Eduardo Chillida studied architecture in Madrid from 1943 to 1947, before deciding to turn to painting and ultimately—after moving to Paris in 1948—to sculpture. His early architectural training is apparent in the underlying structure, attention to materials, and careful planning of spatial relationships that characterize his sculptures. Indeed, Chillida conceived of sculpture in relation to architecture: "To construct is to build in space. This is sculpture, and generally speaking sculpture and architecture," he declared. Over the course of five decades, he established himself as one of the most important Basque artists of the 20th century and an internationally recognized figure in postwar sculpture, leaving behind a rich legacy in monumental, site-specific public sculptures as well as more conventionally sized works.
The materials Chillida turned to consistently informed his investigations of conceptual questions and metaphysical concerns. His early sculptures in Paris were executed in stone and plaster—materials suited to his study of archaic works in the Louvre—and were drawn from the human figure as well as natural forms. Upon his return to the Basque Country in 1951, he began to focus more on the metamorphosis of space and the abstract definition of spatial volume through form, and turned to iron and then wood and steel-materials that represented Basque traditions in industry, architecture, and agriculture, and also recalled the region's distinctive landscape and what Chillida described as its "dark light."
Travels to Greece, Rome, Umbria, Tuscany, and Provence in the 1960s ignited in Chillida what would be a lifelong interest in the relationship between light and architecture. Seeking to capture a quality of light that he had initially encountered in artworks at the Louvre, he began to use alabaster for its illuminated yet veiled appearance, its ability to simultaneously reveal and conceal. While his first alabaster sculptures date from 1965-69, he returned to the medium in 1976 and again, two decades later, in How Profound Is the Air (Lo profundo es el aire), which combines the roughly hewn, natural exterior of the stone with a highly finished, architectural interior space. The work recalls a public sculpture Chillida created in the city of Valladolid in 1982, How Profound Is the Air: Homage to Jorge Guillén (Lo profundo es el aire: Homenaje a Jorge Guillén). The memorably poetic title was taken from one of the famous Spanish poet's verses, and reflects the sculptor's attitude toward space, or air, which for him was a material as essential as stone or wood. In Chillida's words, "Space must be conceived in terms of plastic volume. . . . Form springs spontaneously from the needs of the space that builds its dwelling like an animal its shell. Just like this animal I am also an architect of the void."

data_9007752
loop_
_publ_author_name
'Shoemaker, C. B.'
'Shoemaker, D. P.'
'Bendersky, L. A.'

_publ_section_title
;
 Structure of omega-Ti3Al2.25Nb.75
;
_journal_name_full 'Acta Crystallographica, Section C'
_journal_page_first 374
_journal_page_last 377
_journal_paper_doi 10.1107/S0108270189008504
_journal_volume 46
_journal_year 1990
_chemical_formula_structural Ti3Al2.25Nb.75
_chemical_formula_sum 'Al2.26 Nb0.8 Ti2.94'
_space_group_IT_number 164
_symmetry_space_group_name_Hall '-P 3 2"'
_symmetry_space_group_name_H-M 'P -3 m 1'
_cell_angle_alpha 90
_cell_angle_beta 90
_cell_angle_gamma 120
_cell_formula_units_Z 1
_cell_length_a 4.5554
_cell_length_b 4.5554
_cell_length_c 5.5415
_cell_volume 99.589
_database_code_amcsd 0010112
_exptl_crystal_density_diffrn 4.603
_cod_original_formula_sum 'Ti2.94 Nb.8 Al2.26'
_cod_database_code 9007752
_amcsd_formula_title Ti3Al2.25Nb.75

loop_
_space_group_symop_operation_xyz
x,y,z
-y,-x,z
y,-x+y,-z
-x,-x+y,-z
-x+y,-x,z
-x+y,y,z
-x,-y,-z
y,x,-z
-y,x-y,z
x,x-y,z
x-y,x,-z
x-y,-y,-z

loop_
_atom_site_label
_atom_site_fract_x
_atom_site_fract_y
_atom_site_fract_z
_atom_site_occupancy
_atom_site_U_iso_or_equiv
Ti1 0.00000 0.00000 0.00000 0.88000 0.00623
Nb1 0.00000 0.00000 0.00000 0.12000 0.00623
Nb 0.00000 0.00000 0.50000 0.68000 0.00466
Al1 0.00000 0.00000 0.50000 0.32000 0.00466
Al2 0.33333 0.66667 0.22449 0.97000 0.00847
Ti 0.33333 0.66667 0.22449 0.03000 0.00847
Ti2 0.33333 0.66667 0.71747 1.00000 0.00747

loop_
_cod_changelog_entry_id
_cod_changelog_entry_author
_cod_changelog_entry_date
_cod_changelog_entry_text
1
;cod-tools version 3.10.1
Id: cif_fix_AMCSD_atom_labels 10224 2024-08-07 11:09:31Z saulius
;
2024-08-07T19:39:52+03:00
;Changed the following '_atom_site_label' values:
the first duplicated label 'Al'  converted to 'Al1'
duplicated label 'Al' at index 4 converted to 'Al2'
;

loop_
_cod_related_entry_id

1. Eduardo Chillida, conversation with Mario Terès, in Christa Lichtenstein, Chillida und die Musik. Baumeister von Zeit und Klang (Cologne: Wienand, 1997), p. 73; cited in Chillida, 1948–1998, exh. cat. (Madrid: Museo Nacional Centro de Arte Reina Sofía, 1998), p. 62.
2. Eduardo Chillida, quoted in Chillida, 1948–1998, p. 62.
Source(s): Kosme de Barañano. "Eduardo Chillida." In Guggenheim Museum Bilbao Collection. Bilbao: Guggenheim Museum Bilbao; Madrid: TF Editores, 2009.